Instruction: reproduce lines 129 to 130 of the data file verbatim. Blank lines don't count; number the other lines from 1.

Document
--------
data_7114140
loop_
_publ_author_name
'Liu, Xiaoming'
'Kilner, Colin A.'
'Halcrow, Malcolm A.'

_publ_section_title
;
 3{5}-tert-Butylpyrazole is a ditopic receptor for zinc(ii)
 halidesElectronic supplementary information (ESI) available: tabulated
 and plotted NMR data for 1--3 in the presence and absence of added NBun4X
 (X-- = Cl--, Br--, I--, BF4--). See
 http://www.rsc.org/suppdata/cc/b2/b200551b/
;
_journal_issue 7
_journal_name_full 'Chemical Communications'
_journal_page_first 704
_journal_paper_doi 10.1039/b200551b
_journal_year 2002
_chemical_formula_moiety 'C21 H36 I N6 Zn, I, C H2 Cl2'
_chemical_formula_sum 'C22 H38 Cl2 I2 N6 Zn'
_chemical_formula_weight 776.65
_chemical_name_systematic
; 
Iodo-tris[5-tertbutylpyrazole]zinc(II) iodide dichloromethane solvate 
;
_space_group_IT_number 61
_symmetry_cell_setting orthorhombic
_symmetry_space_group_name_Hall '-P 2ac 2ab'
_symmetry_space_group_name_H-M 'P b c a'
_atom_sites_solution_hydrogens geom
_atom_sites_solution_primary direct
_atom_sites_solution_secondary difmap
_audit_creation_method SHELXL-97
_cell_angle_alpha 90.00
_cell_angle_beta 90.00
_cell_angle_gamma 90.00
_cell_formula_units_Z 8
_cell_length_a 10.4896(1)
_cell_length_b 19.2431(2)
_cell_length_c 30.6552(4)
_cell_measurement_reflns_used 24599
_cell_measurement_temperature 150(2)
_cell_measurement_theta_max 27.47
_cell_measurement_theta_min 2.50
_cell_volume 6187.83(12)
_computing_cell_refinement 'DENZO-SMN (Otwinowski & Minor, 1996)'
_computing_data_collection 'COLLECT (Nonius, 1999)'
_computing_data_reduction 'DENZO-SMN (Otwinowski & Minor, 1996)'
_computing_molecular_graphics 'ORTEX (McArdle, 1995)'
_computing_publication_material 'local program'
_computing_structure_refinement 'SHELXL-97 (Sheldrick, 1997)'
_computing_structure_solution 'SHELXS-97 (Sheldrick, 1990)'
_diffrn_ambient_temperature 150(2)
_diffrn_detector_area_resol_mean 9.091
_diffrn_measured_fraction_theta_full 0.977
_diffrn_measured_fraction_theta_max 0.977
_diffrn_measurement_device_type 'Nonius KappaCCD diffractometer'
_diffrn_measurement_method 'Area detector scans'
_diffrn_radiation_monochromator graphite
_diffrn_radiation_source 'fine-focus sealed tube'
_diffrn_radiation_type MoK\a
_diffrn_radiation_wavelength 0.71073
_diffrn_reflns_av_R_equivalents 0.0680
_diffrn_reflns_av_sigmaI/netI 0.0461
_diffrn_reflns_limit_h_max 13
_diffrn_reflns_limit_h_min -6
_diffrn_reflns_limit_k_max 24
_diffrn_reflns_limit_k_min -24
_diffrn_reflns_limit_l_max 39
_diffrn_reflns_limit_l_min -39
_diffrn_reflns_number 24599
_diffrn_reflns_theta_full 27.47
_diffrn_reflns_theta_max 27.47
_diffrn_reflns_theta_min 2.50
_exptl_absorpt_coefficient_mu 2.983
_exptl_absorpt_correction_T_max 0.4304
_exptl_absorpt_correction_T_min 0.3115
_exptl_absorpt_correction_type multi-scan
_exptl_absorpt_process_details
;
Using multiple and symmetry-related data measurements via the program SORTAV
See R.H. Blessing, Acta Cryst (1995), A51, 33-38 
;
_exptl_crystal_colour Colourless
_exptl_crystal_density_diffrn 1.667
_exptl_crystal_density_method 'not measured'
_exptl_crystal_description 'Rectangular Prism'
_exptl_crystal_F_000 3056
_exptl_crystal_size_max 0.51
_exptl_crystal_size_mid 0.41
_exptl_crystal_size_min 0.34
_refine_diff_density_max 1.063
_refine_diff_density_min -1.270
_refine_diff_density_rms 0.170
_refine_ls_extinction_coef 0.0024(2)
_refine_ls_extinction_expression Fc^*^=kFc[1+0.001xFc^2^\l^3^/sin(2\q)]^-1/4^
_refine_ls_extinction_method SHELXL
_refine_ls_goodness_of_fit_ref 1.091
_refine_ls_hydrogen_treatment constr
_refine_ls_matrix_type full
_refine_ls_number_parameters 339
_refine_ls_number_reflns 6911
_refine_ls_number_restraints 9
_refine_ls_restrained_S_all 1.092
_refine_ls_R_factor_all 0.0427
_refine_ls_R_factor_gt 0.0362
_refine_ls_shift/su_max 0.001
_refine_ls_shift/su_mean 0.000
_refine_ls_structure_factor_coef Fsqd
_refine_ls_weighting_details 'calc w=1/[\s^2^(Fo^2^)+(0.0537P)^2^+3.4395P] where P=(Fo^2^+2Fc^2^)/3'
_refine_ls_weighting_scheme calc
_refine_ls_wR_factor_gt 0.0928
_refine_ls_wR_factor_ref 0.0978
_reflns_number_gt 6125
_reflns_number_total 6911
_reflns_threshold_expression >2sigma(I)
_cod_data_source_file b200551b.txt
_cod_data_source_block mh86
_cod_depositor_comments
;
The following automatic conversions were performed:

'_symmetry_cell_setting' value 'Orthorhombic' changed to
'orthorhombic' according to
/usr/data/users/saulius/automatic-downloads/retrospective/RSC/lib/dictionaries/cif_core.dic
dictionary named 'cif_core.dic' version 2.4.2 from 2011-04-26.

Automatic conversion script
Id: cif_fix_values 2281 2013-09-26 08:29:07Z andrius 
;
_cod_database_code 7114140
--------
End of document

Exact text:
;
_cod_database_code 7114140